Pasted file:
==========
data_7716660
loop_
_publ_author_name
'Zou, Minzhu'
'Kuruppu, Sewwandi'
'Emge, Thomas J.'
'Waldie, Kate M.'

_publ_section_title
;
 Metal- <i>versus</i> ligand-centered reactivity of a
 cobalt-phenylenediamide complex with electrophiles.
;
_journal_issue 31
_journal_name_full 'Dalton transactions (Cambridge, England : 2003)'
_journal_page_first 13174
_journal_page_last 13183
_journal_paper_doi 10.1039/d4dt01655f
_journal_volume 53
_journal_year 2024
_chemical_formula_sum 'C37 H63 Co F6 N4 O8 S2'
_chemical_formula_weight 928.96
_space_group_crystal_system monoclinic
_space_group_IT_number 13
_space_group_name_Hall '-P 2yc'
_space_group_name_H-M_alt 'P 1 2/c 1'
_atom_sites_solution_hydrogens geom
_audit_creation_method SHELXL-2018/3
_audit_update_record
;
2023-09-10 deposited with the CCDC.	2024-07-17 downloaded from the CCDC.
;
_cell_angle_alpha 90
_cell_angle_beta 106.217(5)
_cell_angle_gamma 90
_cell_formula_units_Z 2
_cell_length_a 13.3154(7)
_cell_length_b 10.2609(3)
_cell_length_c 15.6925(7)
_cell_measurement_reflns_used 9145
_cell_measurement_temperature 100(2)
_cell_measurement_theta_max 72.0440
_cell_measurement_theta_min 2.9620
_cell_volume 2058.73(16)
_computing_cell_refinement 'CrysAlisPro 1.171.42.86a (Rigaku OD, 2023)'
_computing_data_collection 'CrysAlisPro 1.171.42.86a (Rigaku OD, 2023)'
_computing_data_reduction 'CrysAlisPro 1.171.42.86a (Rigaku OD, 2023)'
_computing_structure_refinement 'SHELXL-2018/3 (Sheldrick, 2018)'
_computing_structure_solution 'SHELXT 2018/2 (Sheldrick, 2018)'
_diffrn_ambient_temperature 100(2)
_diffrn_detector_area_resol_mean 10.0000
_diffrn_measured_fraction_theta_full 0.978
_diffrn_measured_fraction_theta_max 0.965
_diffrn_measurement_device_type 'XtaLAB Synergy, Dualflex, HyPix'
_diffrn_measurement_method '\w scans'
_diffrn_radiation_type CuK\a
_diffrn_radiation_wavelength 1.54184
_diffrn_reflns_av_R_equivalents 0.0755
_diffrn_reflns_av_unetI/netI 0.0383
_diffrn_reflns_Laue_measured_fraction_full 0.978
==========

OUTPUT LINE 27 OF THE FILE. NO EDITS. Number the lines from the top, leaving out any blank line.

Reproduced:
_audit_creation_method SHELXL-2018/3